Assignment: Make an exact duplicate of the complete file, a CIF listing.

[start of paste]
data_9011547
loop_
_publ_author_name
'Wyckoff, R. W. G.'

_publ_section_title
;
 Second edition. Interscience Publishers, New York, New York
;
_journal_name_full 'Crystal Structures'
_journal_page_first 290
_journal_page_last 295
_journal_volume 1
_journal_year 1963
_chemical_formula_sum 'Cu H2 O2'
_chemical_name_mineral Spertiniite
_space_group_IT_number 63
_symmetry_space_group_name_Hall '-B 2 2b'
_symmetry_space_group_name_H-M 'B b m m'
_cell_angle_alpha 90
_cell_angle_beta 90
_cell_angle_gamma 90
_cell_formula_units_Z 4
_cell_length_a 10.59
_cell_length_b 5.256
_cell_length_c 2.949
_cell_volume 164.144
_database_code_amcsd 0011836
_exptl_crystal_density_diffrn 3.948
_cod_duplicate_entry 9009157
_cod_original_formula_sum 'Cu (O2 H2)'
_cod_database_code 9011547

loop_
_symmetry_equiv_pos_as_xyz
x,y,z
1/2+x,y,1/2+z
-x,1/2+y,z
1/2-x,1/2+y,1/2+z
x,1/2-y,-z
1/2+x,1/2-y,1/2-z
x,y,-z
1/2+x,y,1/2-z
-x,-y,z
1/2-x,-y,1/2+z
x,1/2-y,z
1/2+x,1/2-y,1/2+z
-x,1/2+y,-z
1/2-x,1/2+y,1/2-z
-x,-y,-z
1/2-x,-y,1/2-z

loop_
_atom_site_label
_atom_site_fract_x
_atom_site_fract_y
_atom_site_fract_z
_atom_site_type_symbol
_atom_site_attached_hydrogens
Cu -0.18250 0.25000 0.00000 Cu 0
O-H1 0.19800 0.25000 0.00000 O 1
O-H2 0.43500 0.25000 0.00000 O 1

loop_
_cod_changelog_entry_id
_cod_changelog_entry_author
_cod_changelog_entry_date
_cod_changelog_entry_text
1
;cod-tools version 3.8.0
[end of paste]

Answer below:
data_9011547
loop_
_publ_author_name
'Wyckoff, R. W. G.'

_publ_section_title
;
 Second edition. Interscience Publishers, New York, New York
;
_journal_name_full 'Crystal Structures'
_journal_page_first 290
_journal_page_last 295
_journal_volume 1
_journal_year 1963
_chemical_formula_sum 'Cu H2 O2'
_chemical_name_mineral Spertiniite
_space_group_IT_number 63
_symmetry_space_group_name_Hall '-B 2 2b'
_symmetry_space_group_name_H-M 'B b m m'
_cell_angle_alpha 90
_cell_angle_beta 90
_cell_angle_gamma 90
_cell_formula_units_Z 4
_cell_length_a 10.59
_cell_length_b 5.256
_cell_length_c 2.949
_cell_volume 164.144
_database_code_amcsd 0011836
_exptl_crystal_density_diffrn 3.948
_cod_duplicate_entry 9009157
_cod_original_formula_sum 'Cu (O2 H2)'
_cod_database_code 9011547

loop_
_symmetry_equiv_pos_as_xyz
x,y,z
1/2+x,y,1/2+z
-x,1/2+y,z
1/2-x,1/2+y,1/2+z
x,1/2-y,-z
1/2+x,1/2-y,1/2-z
x,y,-z
1/2+x,y,1/2-z
-x,-y,z
1/2-x,-y,1/2+z
x,1/2-y,z
1/2+x,1/2-y,1/2+z
-x,1/2+y,-z
1/2-x,1/2+y,1/2-z
-x,-y,-z
1/2-x,-y,1/2-z

loop_
_atom_site_label
_atom_site_fract_x
_atom_site_fract_y
_atom_site_fract_z
_atom_site_type_symbol
_atom_site_attached_hydrogens
Cu -0.18250 0.25000 0.00000 Cu 0
O-H1 0.19800 0.25000 0.00000 O 1
O-H2 0.43500 0.25000 0.00000 O 1

loop_
_cod_changelog_entry_id
_cod_changelog_entry_author
_cod_changelog_entry_date
_cod_changelog_entry_text
1
;cod-tools version 3.8.0